How Bikaji Split From Haldiram’s And Created A $1 Billion Company For Itself

Bikaji Foods International went pubic today, and the stock was lapped up by the markets — the company’s shares rose 6% on opening day, giving the company a valuation of a cool $1 billion (Rs. 8000 crore). But Bikaji’s success wasn’t a given: the company had started off because of an internal family feud, and was the result of founder walking away from his family business to chart his own path.

Bikaji was founded in 1993, but the brand has its origins in the 1930s, when sweetseller Haldiram Agarwal had set up a small store in the desert town of Bikaner in Rajasthan. The store sold savoury snacks, including its famous bhujia made from ground moth lentils, which were grown abundantly in the region. Bhujia was an instant hit, and became popular in Bikaner and adjoining areas. Over the next few decades, word about Haldiram spread, and the company managed to establish itself as a prominent national brand that sold savouries and sweets. As the business grew, like traditional Marwari businesses, Haldiram handed over the reins of his fledgling bhujia empire to his sons, who in turn handed them over to their own sons.

But in the 1980s, Shiv Ratan Agarwal — the grandson of Haldiram Agarwal — was not happy. His father had split the Haldiram business between his four sons. While the eldest took charge of the business in Nagpur and the West India market, the third and the fourth sons took charge of the Delhi business, and operated in the north India market. Shiv Ratan Agarwal, on the other hand, was given the business in Haldiram’s hometown of Bikaner, and was told to operate in the Rajasthan market.

Shivratan Agarwal in the 1980s

Shiv Ratan Agarwal thought he’d got a raw deal. The Delhi arm of Haldiram’s was headquartered in the national capital, and was able to do business of Rs. 200 crore per year. In comparison, Shiv Ratan’s Rajasthan market could barely eke out Rs. 60 crore per year in revenues. In the late 1980s, Shiv Ratan decided he’d had enough. He split ways with Haldiram’s, and in 1993, founded a wholly new brand named Bikaji.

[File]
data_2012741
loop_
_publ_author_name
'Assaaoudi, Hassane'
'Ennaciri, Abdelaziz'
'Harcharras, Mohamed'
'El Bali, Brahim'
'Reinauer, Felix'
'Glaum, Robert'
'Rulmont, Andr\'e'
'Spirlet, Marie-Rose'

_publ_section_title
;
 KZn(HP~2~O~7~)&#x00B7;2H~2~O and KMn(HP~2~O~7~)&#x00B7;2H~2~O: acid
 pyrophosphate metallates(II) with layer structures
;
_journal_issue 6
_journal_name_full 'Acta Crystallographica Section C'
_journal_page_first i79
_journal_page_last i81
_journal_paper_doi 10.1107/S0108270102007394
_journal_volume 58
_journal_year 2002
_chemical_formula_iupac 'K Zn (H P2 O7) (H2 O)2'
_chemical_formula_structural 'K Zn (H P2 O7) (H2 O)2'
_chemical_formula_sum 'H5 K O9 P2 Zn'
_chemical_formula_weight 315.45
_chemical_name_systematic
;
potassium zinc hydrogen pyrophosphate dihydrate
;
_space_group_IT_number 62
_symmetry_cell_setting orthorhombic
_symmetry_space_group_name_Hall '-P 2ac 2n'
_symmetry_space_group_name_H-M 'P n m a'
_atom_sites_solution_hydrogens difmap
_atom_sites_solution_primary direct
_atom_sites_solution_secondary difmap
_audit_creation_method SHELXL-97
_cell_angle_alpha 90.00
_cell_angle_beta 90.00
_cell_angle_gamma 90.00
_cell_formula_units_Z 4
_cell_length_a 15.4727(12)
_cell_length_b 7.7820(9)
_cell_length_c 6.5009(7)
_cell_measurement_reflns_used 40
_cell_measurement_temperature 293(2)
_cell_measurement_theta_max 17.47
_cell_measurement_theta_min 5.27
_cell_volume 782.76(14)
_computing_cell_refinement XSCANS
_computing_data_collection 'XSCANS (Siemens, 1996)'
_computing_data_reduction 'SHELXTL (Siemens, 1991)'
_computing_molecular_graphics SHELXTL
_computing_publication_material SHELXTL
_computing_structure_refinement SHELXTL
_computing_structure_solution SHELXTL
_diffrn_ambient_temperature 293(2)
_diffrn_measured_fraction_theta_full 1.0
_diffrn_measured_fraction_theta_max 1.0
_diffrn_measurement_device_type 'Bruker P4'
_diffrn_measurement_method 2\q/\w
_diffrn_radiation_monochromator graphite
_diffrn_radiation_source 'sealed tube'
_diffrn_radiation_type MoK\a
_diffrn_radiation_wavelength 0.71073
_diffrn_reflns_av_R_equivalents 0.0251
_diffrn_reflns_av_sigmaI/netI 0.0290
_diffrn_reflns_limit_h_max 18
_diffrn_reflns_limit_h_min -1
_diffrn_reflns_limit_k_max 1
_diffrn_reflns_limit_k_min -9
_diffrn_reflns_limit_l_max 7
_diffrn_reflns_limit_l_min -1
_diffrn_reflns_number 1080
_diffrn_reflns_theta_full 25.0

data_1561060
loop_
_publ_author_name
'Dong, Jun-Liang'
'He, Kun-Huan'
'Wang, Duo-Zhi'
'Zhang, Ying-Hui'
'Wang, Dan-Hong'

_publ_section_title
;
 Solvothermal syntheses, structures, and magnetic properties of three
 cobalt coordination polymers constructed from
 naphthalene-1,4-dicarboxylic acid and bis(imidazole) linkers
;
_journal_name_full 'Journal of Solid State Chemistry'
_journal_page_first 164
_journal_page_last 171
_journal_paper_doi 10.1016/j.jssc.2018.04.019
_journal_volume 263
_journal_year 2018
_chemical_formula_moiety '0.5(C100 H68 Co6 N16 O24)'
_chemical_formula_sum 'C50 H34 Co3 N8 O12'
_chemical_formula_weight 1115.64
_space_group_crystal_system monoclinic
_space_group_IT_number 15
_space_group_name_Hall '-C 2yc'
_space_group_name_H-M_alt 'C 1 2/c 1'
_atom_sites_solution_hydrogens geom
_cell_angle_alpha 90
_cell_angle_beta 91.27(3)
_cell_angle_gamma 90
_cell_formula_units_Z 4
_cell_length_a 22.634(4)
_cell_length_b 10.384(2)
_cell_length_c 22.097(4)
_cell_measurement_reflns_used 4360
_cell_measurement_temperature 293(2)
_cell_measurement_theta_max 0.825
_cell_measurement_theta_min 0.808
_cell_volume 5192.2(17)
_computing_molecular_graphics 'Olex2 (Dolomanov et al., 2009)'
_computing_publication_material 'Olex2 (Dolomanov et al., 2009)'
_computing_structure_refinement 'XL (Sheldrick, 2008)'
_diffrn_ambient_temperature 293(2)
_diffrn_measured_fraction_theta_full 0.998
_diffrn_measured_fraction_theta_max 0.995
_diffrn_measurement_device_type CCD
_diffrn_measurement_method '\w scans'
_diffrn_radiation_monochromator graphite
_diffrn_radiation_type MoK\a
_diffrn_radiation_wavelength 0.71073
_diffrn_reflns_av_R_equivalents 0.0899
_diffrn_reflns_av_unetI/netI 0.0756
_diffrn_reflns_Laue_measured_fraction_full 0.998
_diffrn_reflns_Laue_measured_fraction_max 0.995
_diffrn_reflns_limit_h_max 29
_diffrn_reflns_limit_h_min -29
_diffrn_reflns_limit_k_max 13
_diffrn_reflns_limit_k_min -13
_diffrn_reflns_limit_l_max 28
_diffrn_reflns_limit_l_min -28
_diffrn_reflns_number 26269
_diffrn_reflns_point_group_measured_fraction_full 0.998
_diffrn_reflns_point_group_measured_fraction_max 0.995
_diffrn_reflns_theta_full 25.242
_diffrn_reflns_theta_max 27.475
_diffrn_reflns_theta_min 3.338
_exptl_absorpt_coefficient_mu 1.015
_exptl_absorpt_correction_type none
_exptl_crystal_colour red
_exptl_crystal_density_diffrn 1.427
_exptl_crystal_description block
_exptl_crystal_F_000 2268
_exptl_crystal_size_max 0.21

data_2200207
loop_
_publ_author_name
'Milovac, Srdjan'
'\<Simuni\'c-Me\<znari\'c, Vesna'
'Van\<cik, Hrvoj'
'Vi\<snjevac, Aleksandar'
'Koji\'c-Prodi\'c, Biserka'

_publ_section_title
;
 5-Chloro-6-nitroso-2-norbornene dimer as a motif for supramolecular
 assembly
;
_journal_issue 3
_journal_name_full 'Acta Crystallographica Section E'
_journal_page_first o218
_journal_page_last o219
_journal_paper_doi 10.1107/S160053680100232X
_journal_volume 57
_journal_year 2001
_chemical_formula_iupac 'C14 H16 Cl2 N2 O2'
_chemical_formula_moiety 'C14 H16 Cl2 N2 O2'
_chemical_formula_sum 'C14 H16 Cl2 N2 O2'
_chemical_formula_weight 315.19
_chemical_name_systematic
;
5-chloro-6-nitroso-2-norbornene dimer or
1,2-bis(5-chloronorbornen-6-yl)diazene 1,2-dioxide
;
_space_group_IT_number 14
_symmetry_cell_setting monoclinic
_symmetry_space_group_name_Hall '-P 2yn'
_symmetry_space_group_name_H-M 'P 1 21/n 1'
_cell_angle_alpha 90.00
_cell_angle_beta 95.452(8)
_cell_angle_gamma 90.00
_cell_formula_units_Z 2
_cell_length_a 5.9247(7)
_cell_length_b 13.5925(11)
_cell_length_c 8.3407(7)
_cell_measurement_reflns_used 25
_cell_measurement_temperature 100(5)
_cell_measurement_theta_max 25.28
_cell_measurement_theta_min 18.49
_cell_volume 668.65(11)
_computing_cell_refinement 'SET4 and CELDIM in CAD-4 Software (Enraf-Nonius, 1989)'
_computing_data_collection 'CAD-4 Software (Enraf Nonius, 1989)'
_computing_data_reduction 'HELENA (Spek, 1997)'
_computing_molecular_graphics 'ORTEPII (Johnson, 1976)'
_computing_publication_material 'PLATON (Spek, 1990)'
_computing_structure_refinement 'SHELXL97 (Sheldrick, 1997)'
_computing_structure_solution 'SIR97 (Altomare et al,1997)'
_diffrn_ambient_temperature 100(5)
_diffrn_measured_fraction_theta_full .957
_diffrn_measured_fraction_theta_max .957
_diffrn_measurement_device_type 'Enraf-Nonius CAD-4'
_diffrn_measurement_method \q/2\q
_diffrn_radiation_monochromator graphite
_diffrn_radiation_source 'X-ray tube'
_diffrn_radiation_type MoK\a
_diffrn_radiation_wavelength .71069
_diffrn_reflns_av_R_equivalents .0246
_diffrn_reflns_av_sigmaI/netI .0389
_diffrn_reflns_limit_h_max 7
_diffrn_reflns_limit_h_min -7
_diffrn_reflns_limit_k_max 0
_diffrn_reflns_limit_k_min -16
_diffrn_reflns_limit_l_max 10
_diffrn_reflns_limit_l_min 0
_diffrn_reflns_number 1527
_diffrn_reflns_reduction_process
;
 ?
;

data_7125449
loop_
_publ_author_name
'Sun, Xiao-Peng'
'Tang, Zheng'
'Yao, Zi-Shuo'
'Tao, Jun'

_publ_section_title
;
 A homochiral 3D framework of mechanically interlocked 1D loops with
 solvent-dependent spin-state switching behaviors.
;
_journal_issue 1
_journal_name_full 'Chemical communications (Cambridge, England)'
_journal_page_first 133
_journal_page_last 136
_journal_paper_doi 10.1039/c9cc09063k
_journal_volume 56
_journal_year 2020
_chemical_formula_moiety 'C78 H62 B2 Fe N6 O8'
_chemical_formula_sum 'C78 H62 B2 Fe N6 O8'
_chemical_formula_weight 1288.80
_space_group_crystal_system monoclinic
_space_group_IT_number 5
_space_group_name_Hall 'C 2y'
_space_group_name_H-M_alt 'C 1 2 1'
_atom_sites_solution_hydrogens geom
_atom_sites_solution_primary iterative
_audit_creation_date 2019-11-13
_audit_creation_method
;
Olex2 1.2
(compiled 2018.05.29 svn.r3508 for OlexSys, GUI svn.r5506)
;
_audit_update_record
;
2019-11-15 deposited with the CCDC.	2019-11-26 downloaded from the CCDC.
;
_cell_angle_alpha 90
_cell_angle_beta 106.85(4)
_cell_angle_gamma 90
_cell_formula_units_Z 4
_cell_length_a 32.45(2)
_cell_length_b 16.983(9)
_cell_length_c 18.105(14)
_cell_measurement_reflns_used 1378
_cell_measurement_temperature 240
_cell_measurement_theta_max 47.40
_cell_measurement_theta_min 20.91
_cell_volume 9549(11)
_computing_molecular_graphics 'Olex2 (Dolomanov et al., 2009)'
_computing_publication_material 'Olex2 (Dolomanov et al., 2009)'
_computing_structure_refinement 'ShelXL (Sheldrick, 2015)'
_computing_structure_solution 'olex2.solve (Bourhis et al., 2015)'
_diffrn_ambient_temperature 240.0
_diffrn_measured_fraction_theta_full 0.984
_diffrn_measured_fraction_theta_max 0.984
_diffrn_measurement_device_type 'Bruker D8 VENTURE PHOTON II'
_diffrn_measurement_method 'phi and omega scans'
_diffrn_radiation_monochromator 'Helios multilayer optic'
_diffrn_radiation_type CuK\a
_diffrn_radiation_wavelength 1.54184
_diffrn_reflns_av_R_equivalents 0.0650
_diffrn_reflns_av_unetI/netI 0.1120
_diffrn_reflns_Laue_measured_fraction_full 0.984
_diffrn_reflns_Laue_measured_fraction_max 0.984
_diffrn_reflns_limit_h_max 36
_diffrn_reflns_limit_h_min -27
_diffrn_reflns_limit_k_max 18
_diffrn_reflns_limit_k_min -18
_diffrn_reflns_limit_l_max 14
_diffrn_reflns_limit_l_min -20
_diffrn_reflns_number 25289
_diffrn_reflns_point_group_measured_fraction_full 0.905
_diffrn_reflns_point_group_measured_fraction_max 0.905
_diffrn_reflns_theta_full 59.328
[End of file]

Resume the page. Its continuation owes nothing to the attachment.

Bikaji was named after a combination of Bika Rao, the founder of the town where Haldiram Agarwal had set up his first shop, and the Hindi honorific ‘ji’. Shiv Ratan Agarwal had cut his teeth in the family business, and was quickly able to make a mark in his new venture. He decided to take Bikaji international — by 1994, Bikaji was exporting its products to UAE, and by 1996 it had commenced exports to Australia.

Bikaji also spread its operations in India. it expanded its product portfolio to include newer varieties of sweets and savouries, and in 2008, the company even opened its first restaurant. In 2014, as venture capital firms began eyeing the Indian startup landscape, Bikaji raised funds from private equity firm Lighthouse. In 2018, it followed it up with an investment from institutional investor IIFL, and in 2019 appointed Bollywood superstar Amitabh Bachchan as its brand ambassador.

Shiv Ratan Agarwal’s hard work has paid off. Today Bikaji is a Rs. 1,650 crore business with a 5% share in India’s overall savoury and snacks market. In Shiv Ratan’s home market of Rajasthan, Bikaji has a 34% share, while it has an even more impressive 80% share in North East and Bihar. The company now manufactures 300 varieties of namkeens, sweets and savouries, and produces a staggering 200 tonnes of snacks per day.

Shivratan Agarwal’s brothers haven’t done too badly either. Haldiram Nagpur, run by his elder brother, has a turnover of Rs. 3000 crore, while Haldiram Delhi, run by his two younger brothers, has a revenue of Rs. 4000 crore. The Agarwal family, between Haldiram and Bikaji, control 40% of India’s overall traditional snack market, and generate an overall revenue of more than $1 billion. But even as Haldiram’s continues to grow from strength to strength, Bikaji has shown that a resolute founder, even without the backing a family brand name, can strike out on their own create a massive new business for themselves.